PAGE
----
Reference > Quotations > Hoyt & Roberts, comps. > Hoyt’s New Cyclopedia of Practical Quotations
Hoyt & Roberts, comps.  Hoyt’s New Cyclopedia of Practical Quotations.  1922.
O, once in each man’s life, at least,
  Good luck knocks at his door;
And wit to seize the flitting guest
  Need never hunger more.
But while the loitering idler waits
  Good luck beside his fire,
The bold heart storms at fortune’s gates,
  And conquers its desire.
        Lewis J. Bates—Good Luck.
As ill-luck would have it.
        Cervantes—Don Quixote. Pt. I. Bk. I. Ch. II.
            As they who make
Good luck a god count all unlucky men.
        George Eliot—The Spanish Gypsy. Bk. I.
A farmer travelling with his load
Picked up a horseshoe on the road,
And nailed it fast to his barn door,
That luck might down upon him pour;
That every blessing known in life
Might crown his homestead and his wife,
And never any kind of harm
Descend upon his growing farm.
        James T. Fields—The Lucky Horseshoe.
Now for good lucke, cast an old shooe after mee.
        Heywood—Proverbs. Pt. I. Ch. IX.
  Some people are so fond of ill-luck that they run half-way to meet it.
        Douglas Jerrold—Jerrold’s Wit. Meeting Trouble Half-Way.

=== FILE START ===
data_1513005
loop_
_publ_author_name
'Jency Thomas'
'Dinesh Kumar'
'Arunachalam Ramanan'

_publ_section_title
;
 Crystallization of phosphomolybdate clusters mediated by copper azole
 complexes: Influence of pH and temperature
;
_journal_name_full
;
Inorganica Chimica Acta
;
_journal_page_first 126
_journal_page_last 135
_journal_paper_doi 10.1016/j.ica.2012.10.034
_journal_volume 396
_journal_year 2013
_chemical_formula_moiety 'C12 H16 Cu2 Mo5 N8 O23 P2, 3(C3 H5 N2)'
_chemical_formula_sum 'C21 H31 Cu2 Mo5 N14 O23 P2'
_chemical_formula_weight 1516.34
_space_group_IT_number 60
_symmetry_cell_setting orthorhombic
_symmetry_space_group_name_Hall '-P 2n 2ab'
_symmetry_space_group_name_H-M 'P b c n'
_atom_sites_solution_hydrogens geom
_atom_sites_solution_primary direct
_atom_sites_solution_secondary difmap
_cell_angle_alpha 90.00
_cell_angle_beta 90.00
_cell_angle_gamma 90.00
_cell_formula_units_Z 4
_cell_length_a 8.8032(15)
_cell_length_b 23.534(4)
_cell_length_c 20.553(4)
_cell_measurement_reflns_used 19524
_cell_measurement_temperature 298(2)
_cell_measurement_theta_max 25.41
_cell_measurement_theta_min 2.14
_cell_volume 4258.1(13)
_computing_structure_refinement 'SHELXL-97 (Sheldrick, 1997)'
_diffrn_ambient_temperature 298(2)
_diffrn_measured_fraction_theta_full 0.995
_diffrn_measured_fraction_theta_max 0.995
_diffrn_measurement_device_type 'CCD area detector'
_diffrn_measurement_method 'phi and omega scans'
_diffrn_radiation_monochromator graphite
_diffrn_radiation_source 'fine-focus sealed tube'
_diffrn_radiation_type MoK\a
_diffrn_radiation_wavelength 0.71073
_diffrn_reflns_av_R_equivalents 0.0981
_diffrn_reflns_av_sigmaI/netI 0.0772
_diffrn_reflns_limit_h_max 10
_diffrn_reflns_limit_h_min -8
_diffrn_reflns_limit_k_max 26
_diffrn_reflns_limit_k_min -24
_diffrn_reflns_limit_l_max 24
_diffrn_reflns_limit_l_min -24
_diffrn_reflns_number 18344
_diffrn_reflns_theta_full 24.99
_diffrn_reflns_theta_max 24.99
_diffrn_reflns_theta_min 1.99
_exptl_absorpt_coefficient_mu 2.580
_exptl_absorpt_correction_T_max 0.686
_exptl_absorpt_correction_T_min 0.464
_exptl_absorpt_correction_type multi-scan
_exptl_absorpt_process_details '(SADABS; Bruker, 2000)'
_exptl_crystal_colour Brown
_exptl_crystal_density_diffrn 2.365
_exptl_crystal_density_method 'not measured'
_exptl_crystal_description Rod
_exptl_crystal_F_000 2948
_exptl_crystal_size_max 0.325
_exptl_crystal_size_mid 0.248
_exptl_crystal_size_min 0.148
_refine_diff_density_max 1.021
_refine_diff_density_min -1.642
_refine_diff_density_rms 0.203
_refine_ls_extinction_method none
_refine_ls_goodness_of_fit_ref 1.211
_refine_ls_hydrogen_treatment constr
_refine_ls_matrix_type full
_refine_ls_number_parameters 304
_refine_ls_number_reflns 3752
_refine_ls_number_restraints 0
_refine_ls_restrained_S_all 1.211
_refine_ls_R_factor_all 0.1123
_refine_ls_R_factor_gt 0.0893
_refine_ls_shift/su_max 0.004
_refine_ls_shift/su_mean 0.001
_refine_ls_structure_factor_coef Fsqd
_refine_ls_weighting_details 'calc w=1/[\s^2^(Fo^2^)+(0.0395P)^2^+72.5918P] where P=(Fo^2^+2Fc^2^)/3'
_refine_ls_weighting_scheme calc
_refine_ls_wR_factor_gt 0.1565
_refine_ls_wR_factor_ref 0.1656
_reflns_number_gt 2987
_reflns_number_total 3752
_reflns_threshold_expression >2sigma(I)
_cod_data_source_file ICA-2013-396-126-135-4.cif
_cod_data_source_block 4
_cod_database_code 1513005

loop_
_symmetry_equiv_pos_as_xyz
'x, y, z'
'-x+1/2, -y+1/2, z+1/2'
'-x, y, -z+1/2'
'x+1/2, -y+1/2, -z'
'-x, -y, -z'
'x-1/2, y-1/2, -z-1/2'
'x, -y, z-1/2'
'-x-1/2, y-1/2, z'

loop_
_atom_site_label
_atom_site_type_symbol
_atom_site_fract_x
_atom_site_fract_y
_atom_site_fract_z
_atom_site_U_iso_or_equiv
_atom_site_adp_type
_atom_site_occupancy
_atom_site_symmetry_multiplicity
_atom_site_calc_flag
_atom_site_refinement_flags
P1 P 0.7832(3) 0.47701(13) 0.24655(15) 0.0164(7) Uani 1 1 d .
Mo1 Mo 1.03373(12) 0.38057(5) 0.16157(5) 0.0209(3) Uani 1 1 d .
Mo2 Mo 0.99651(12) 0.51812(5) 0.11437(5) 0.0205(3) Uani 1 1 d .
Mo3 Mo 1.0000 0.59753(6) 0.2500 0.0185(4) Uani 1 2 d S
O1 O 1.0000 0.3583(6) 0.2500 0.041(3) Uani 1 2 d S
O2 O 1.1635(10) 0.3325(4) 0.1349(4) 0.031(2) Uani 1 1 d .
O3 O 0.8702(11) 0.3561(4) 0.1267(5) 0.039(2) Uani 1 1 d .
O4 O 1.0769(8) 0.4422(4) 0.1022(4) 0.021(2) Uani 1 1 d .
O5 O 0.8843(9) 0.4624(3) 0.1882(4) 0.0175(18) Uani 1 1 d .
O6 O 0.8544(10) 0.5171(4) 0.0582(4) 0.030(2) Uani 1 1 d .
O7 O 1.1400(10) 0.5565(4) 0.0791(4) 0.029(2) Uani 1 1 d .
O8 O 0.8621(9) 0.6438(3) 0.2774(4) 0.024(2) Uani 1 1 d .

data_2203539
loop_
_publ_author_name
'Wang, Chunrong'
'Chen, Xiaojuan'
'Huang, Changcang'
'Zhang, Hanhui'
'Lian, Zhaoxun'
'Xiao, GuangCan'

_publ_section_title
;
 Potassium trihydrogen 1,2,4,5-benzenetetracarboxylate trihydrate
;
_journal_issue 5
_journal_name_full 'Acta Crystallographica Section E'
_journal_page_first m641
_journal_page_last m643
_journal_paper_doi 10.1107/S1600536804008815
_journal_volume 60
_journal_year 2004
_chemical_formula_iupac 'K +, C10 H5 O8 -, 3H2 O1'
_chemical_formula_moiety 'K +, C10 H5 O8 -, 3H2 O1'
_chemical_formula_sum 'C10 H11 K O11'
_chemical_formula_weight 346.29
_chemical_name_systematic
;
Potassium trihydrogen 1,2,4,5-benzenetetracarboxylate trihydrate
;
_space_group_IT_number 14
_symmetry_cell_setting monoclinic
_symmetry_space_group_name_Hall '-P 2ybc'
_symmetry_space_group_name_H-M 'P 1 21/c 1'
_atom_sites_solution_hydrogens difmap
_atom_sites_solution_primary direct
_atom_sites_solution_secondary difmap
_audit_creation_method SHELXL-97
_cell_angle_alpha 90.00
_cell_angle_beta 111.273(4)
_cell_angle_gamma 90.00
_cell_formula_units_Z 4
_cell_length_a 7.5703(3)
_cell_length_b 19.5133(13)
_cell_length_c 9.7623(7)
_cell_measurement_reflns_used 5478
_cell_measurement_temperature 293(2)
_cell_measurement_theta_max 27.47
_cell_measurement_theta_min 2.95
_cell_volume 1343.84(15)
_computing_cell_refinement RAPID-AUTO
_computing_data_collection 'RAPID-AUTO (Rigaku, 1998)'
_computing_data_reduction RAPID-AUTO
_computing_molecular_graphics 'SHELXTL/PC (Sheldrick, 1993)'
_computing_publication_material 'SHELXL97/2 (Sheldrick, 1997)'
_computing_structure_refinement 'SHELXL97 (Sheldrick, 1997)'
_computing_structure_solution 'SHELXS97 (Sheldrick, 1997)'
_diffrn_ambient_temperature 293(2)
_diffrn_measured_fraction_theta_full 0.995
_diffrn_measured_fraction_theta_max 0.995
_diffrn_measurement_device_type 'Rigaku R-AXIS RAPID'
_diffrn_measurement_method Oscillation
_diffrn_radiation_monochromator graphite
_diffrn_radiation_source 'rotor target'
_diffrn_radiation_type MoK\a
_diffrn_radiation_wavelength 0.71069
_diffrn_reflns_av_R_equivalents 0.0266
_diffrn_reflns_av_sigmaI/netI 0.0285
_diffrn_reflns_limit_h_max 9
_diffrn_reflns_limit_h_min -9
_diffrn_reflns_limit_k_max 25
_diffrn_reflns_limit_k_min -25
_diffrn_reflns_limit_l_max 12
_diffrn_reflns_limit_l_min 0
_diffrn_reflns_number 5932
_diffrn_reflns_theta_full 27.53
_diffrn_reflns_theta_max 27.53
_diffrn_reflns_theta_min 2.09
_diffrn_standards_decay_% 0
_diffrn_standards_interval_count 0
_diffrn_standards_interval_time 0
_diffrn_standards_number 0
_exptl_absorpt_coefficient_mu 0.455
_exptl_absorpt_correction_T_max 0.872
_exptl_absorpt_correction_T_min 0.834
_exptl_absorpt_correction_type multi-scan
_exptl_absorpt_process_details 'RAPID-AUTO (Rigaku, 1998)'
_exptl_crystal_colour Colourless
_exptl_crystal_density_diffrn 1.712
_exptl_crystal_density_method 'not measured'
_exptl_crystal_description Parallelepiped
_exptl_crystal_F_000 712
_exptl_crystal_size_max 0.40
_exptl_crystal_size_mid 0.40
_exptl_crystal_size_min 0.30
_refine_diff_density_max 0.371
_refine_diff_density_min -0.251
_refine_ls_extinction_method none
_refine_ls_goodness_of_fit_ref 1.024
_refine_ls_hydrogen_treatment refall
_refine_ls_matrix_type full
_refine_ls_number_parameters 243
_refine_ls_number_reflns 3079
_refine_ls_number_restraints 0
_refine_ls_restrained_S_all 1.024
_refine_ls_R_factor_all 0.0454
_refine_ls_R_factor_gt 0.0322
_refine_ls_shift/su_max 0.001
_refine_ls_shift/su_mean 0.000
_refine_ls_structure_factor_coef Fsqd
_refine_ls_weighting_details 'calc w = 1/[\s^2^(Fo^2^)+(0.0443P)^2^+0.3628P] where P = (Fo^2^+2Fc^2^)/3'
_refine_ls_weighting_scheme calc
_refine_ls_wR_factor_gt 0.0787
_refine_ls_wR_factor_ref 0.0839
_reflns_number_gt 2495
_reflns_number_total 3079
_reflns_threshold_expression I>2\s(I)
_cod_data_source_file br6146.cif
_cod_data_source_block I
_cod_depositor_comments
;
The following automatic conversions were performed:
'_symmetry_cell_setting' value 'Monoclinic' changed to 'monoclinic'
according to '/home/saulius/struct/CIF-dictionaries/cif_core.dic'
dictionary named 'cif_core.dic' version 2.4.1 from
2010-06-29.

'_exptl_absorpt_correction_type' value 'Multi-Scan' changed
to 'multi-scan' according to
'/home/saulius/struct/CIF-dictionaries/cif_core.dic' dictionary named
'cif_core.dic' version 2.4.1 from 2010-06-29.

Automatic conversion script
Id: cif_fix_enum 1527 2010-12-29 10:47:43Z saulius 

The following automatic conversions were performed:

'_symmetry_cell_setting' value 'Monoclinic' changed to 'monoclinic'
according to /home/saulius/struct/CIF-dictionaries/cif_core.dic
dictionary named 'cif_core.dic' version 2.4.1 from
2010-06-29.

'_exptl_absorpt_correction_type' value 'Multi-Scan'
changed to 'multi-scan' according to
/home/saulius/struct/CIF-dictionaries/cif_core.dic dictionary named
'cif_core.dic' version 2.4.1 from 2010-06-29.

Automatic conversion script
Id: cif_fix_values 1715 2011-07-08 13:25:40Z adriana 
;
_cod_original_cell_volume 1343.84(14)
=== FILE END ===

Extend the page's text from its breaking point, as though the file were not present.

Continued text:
Felix ille tamen corvo quoque rarior albo.
  A lucky man is rarer than a white crow.
        Juvenal—Satires. VII. 202.
Happy art thou, as if every day thou hadst picked up a horseshoe.
        Longfellow—Evangeline. Pt. I. St. 2.
“Then here goes another,” says he, “to make sure,
For there’s luck in odd numbers,” says Rory O’More.
        Samuel Lover—Rory O’More.
Good luck befriend thee, Son; for at thy birth
The fairy ladies danced upon the hearth.
        MiltonAt a Vacation Exercise in the College.
By the luckiest stars.
        All’s Well That Ends Well. Act I. Sc. 3. L. 252.
When mine hours were nice and lucky.
        Antony and Cleopatra. Act III. Sc. 13. L. 179.
And good luck go with thee.
        Henry V. Act IV. Sc. 3. L. 11.
As good luck would have it.
        Merry Wives of Windsor. Act III. Sc. 5. L. 83.
  Good luck lies in odd numbers  *  *  *  They say there is divinity in odd numbers, either in nativity, chance, or death.
        Merry Wives of Windsor. Act V. Sc. 1. L. 2.
And wheresoe’er thou move, good luck
Shall fling her old shoe after.
        Tennyson—Will Waterproof’s Lyrical Monologue. St. 27.

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